Biden Rebuts Elon Musk For Being A Know-It-All Rich Guy


President Joe Biden was asked at a new press availability to respond to recently expressed — and seemingly pessimistic — perspectives from billionaire Elon Musk on the economy, and Biden said as follows:

‘Well, let me tell you, while Elon Musk is talking about that, Ford is increasing their investment overwhelmingly. And I think Ford is increasing investment in building new electric vehicles. 6,000 new employees — union employees, I might add — in the Midwest. The former Chrysler Corporation, Stellantis, they are also making similar investments in electric vehicles. Intel is adding 20,000 new jobs for making computer chips. So, you know, lots of luck on [Musk’s] trip to the moon — I mean, I don’t know.’

Check out the moment — highlighted by the anti-Trump and anti-Trumpism group known as The Lincoln Project — below:

Musk consistently garners criticism for his petulance. He’s currently in the process of working through a deal to buy Twitter, something to which he says he’s still committed, although he also remains publicly critical of Twitter and people associated with it. In what sounds like the missive to which Biden was reacting, Musk said in a recent email to executives at Tesla, where he’s CEO, that he currently has a “super bad feeling” about the economy — whatever on earth that means — and apparently directed company leaders to put all hiring at the company on hold. Per Reuters, Musk “did not elaborate on the reasons for his “super bad feeling” about the economic outlook in the brief email seen by Reuters,” although he also appeared to indicate that some 10 percent of jobs at the company would be on the chopping block — but it’s not yet clear how exactly that might play out. Throughout recent months, Tesla’s stock price has been sinking — as of Friday afternoon, it had seen a 41 percent drop this year, although obviously, numbers could shift.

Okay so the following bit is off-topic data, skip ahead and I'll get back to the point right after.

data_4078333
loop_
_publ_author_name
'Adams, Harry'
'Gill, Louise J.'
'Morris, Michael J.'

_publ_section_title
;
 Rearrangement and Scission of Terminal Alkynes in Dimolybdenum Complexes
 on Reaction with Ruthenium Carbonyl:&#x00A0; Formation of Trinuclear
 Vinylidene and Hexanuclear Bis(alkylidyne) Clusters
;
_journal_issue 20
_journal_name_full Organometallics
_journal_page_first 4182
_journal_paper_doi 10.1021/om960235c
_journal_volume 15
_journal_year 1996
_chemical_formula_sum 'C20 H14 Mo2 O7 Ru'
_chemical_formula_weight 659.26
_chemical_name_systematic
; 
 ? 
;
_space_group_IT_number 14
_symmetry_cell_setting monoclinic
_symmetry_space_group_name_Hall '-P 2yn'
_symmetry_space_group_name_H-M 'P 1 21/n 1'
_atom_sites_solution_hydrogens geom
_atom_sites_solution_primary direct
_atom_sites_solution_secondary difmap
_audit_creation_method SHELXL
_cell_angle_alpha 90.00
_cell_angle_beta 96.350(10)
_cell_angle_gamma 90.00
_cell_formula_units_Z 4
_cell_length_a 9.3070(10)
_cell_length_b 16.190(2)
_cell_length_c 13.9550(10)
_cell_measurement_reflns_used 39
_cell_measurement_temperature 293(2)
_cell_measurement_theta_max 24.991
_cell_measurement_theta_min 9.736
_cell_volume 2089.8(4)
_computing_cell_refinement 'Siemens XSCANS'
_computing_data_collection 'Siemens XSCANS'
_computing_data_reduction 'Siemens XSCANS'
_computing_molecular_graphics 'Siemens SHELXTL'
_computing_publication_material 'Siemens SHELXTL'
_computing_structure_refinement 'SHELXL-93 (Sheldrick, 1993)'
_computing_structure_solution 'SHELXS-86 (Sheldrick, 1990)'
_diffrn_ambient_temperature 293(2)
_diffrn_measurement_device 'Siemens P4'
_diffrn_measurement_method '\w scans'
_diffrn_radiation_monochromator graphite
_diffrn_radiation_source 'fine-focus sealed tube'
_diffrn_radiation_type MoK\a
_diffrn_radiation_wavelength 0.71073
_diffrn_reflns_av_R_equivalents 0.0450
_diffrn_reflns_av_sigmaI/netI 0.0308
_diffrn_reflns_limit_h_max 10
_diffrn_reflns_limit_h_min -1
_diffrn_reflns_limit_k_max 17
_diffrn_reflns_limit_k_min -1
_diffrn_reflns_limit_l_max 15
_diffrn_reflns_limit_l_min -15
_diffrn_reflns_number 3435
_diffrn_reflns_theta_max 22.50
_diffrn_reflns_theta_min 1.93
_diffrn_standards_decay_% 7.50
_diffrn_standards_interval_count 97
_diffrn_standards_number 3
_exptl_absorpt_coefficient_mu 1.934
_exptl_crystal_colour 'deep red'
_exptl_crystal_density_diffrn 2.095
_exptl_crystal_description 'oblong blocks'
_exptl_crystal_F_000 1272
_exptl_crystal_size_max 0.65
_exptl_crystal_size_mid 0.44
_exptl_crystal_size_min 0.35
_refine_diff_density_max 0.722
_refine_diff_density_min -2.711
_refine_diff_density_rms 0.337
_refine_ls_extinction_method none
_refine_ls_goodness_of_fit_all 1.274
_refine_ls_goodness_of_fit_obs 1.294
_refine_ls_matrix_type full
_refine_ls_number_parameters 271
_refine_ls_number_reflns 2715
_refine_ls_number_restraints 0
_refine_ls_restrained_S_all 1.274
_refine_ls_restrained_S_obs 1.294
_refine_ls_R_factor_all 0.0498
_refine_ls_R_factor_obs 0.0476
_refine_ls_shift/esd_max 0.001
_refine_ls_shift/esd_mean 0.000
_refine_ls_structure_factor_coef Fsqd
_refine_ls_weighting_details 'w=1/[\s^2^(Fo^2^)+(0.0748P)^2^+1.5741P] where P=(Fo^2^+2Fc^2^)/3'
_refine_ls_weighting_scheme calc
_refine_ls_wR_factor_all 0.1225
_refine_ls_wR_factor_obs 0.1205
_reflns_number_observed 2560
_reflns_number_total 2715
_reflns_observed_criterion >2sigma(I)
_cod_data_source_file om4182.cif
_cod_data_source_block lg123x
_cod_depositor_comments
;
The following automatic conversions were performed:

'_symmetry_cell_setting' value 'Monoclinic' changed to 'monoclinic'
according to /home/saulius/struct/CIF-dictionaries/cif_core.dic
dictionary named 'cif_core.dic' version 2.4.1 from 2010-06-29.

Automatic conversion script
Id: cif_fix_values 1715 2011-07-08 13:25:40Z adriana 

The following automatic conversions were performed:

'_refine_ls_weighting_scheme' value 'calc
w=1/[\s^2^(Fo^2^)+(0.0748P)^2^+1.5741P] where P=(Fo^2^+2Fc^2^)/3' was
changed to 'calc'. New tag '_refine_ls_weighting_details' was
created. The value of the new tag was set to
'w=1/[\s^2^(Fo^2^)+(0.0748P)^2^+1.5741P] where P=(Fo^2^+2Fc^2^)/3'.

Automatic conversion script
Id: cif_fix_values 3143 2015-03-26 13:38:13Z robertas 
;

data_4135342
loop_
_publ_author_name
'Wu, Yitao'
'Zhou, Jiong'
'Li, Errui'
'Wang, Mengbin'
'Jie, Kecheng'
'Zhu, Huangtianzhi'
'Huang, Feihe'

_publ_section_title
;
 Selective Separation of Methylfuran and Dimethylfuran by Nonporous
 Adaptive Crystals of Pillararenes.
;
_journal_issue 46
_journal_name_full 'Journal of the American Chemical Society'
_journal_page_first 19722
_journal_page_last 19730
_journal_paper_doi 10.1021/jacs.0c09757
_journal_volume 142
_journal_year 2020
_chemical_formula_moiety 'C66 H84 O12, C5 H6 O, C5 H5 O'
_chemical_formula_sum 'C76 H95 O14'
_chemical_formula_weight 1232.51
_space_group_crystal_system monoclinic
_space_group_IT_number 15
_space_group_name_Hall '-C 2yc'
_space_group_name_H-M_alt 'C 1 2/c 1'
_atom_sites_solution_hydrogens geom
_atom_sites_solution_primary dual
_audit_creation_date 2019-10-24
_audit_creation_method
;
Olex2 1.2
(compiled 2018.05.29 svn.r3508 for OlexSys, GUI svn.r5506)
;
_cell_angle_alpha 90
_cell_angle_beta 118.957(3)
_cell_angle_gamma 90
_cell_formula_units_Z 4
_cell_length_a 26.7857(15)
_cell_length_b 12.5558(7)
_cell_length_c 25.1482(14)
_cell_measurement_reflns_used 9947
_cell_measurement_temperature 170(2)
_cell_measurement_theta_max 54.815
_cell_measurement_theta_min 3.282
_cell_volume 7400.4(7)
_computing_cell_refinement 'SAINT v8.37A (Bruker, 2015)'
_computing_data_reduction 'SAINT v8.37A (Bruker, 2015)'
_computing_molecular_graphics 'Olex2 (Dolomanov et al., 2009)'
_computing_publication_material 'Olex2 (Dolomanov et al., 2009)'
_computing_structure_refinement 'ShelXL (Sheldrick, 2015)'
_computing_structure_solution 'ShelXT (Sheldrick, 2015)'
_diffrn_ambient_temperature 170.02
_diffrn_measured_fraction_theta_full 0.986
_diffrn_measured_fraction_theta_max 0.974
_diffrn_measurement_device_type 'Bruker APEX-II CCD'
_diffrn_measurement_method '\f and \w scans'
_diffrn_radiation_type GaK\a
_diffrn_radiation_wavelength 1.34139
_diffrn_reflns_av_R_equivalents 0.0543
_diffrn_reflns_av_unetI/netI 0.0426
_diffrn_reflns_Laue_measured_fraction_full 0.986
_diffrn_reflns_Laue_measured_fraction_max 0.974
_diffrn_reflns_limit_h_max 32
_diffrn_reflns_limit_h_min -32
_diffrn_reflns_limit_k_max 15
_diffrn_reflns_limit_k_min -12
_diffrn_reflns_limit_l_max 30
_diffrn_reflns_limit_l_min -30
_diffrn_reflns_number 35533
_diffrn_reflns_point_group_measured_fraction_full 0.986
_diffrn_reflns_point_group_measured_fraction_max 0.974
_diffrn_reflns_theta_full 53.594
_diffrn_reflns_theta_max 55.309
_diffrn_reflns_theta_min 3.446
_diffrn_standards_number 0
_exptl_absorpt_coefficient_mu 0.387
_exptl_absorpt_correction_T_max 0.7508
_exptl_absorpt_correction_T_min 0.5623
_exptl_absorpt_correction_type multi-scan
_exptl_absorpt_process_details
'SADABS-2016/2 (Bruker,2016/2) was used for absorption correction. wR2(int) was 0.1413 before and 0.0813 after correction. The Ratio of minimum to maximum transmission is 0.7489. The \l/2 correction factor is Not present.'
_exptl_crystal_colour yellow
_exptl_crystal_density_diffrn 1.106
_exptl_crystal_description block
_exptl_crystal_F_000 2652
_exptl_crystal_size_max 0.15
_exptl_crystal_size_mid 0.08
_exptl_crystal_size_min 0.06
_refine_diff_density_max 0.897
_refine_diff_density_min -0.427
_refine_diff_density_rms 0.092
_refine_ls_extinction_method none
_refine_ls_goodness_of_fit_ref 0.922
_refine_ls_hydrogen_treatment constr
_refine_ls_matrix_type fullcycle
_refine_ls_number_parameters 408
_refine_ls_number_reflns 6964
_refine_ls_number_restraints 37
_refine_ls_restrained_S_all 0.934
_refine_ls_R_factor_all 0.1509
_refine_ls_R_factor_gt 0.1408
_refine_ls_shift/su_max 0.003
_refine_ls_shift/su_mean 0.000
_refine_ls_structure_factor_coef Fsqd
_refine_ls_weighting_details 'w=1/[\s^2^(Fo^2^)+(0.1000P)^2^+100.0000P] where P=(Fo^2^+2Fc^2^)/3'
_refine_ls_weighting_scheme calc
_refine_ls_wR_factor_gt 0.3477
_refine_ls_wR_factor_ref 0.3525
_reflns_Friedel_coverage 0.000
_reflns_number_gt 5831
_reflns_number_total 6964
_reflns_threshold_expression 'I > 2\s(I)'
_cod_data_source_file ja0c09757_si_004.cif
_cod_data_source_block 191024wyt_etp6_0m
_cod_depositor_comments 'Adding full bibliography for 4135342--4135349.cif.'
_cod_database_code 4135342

There are positive signs elsewhere in the economy, including individual investments Biden referenced. The jobs market in May beat expectations from economists, and unemployment levels remain relatively low. The total of people actively receiving unemployment benefits is also down — “Since I took office, the number of Americans relying on unemployment benefits is now down 95%, and our economy has added 8.3 million jobs,” Biden recently remarked. Although inflation — affecting people worldwide — remains intense, U.S. wage growth in certain areas has at times gone faster than inflation. Going forward, the president and his team continue to tout the bipartisan infrastructure spending package that the president signed into law last year as a source of significant support for the domestic jobs market. Meanwhile, a plan from National Republican Senatorial Committee (NRSC) leader Sen. Rick Scott (R-Fla.) pushes the prospect of raising income taxes on more than half of Americans. Could the contrast be clearer?